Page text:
Kraig Page (Graduate Student in UConn Sport Management Program)
While attending Massachusetts College of Liberal Arts (MCLA), I dedicated myself to getting the most out of my student experience through my participation in athletics and several leadership roles from various departments within the university. In doing so, I had fun and positioned myself to be a strong candidate for the annual career in sports forum hosted by the NCAA.
In my final year at MCLA I applied for and was awarded the opportunity to attend the career and sports forum at the NCAA headquarters in Indianapolis. There were speakers, presentations and workshops at the forum dedicated to helping students to understand how behavioral styles are able to impact individual effectiveness, gain an accurate view of the role of the intercollegiate coach and athletic administrator, network and consider how personal values intersect with career opportunities.
Speakers shared their pathways to their current roles in sport, provided us with tips and advice on how to become more desirable to organizations and answered any questions that we had for them. Participating in t workshops provided me with an opportunity to brainstorm through scenarios within small groups, ask questions and reflect on my values and myself as I was making the transition from student athlete to member of the sport industry.
The experience overall was educational, motivating and rewarding. I left with a deeper understanding of the sport industry and the opportunities within it. The forum motivated me to take the next step in positioning myself for a career in the sports field, while also allowing me to make new friends, exchange information and develop contacts.
Isaiah Jacobs – Program Leader (Public Ally AmeriCorps), Current Graduate Student in UConn Sport Management Program
“Throughout our nation’s history, lasting social change has always resulted from the courageous acts of many, not just the inspiration of the few. “
From 2014 to 2016, I spent my time as a public ally with the AmeriCorps Public Ally service organization in partnership with UConn Husky Sport. Public Allies is a national movement grounded in the conviction that everyone has the ability to be a leader. The organization prides itself in believing that everyone truly has the power to make a difference, and works to inspire individuals to believe in themselves, step up and act. We provided service under the mission to create an equitable society and to foster the diverse leadership necessary to sustain it. We work to change the face and practice of leadership in communities across the country by demonstrating our conviction that everyone can and should lead, and that lasting social change results when citizens of all backgrounds step up, take responsibility and come together.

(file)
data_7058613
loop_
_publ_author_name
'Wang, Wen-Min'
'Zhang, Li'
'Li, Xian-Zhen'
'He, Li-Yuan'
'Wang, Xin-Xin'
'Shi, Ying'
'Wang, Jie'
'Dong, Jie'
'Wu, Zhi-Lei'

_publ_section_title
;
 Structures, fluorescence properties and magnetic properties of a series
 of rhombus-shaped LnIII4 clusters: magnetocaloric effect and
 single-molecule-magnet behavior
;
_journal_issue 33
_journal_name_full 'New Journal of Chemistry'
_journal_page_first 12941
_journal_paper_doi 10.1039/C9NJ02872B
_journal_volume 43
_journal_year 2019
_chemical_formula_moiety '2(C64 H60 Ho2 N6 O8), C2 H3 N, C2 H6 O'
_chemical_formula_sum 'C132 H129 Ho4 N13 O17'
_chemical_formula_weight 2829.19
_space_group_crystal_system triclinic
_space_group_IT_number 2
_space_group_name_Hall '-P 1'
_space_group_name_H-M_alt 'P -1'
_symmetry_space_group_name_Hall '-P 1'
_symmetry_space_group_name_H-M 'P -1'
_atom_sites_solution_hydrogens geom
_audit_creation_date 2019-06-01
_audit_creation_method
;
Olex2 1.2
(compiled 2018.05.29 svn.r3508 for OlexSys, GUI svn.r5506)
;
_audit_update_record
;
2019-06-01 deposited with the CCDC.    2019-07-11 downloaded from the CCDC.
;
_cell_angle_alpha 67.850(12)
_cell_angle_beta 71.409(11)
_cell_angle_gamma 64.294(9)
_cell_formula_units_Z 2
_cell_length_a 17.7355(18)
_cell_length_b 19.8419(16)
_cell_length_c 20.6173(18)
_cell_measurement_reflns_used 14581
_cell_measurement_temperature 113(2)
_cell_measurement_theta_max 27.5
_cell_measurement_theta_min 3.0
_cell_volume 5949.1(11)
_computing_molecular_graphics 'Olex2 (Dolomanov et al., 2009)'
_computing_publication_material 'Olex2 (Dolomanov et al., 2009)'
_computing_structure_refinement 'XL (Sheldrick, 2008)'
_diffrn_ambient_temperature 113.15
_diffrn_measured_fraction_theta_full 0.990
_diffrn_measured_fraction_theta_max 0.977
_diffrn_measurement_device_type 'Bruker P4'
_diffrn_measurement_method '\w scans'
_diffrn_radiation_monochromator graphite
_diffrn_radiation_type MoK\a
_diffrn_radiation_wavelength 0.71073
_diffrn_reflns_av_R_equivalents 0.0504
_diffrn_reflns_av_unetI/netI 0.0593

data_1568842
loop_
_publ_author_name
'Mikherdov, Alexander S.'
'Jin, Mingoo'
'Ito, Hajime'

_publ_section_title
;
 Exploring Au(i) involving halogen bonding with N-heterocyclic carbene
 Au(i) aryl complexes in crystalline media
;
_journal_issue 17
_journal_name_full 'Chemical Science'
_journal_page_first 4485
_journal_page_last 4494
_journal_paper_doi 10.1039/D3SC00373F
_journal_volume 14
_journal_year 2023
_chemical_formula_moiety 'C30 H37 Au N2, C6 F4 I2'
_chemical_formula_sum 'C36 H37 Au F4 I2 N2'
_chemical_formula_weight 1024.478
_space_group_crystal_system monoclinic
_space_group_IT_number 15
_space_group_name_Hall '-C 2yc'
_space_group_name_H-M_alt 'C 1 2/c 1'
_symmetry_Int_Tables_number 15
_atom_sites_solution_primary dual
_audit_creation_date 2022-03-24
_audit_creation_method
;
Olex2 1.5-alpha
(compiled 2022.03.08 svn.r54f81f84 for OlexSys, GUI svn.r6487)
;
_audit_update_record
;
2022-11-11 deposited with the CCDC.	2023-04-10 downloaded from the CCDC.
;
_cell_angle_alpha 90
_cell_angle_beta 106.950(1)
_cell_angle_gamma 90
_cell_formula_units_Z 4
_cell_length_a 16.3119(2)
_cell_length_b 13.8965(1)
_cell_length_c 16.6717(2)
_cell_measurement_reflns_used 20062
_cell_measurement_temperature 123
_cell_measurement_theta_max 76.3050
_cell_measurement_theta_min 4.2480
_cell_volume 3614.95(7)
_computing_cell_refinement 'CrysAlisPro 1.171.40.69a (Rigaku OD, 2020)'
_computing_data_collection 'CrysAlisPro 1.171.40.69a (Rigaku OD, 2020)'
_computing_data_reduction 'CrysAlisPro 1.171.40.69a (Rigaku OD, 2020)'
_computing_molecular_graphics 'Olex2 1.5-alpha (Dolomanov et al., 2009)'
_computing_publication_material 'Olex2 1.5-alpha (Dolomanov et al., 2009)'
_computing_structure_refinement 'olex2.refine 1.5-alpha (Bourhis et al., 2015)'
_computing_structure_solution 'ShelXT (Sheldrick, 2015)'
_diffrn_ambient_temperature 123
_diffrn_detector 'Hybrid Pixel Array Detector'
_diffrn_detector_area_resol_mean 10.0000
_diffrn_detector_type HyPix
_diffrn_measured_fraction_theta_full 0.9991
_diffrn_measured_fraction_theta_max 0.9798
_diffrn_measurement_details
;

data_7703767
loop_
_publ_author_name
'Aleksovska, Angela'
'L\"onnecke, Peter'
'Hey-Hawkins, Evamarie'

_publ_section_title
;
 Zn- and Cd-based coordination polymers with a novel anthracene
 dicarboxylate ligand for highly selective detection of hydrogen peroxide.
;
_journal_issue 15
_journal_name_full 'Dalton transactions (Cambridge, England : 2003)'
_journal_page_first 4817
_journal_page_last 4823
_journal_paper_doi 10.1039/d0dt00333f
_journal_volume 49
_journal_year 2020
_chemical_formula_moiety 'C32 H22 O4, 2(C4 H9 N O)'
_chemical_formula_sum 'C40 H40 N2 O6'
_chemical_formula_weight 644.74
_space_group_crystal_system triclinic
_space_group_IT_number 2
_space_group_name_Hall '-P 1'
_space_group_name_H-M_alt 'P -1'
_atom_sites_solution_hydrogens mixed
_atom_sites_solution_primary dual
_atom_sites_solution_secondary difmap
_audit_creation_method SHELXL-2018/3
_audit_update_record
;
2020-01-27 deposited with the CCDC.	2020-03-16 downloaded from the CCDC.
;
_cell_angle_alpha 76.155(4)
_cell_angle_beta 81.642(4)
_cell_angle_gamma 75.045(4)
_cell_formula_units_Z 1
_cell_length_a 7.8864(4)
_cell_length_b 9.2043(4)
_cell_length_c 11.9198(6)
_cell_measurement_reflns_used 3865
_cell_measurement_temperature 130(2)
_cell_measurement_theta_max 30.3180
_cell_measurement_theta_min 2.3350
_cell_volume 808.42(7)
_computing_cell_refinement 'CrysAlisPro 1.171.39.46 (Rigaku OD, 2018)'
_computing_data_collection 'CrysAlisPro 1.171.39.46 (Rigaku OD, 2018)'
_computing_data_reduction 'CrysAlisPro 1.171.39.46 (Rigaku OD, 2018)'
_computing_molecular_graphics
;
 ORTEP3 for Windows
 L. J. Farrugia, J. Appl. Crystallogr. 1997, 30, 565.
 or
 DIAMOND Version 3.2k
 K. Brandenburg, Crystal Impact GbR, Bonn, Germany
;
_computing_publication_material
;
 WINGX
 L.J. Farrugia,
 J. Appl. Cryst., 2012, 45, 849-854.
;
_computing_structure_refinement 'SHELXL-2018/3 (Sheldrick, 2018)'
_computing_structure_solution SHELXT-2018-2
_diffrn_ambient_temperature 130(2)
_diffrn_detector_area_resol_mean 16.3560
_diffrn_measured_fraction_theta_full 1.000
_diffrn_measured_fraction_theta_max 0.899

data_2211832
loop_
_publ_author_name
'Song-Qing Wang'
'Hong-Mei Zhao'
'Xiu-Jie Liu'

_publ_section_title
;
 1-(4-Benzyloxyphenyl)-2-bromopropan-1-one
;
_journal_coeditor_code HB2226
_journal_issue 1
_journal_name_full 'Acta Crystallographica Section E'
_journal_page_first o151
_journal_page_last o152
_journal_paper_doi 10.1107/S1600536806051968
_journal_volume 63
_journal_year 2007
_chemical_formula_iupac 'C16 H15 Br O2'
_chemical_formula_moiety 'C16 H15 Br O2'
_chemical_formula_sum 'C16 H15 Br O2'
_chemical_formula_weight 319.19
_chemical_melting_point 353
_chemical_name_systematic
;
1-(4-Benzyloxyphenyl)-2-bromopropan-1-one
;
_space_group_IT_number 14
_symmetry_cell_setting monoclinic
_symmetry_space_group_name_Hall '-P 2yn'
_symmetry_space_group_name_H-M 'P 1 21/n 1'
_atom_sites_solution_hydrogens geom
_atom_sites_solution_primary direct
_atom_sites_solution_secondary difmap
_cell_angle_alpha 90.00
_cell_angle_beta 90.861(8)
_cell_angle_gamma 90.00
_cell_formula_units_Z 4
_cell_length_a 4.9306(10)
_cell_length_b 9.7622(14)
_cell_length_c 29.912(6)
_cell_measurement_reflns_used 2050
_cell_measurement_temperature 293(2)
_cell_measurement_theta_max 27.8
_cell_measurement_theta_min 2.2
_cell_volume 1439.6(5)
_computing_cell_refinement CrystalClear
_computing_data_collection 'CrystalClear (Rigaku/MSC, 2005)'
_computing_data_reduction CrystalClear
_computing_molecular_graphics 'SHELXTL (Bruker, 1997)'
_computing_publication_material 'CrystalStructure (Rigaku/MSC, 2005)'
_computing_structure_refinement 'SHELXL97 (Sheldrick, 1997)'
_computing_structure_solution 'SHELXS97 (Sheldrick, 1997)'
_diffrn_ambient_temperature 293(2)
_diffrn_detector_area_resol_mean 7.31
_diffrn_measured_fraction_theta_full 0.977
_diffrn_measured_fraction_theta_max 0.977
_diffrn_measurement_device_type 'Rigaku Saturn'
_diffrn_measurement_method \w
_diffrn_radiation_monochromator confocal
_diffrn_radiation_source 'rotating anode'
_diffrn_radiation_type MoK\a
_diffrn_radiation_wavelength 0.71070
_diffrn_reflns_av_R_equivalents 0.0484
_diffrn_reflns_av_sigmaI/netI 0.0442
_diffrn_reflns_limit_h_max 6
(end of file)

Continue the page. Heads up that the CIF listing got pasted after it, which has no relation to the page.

A vital aspect of working as a Public Ally was the process of constructing and implementing a team service project held to benefit the community that we were stationed in. Luckily, I was stationed right in my hometown of Hartford, Connecticut. It was a pleasure giving back to the community that I grew up in and held so close to my heart.
To help fund this project, we decided as a group to host a 3-on-3-basketball tournament. Though the event was focused around it, basketball was simply acting as the driving force to get people in the door – this event was bigger than sports. It was an opportunity to bring local organizations together and partner with one another to host teams and enjoy the company of the community. I began to realize how successful our event was when people started asking when the next one was – people who were not concerned with the sport itself, but what that sport is able to produce. In holding this event, we exhibited the power that sport has to unite people and bring happiness to all of those immersed in its culture.
In our recurring 10 Questions series, the Neag School catches up with students, alumni, faculty, and others throughout the year to give you a glimpse into their Neag School experience and their current career, research, or community activities.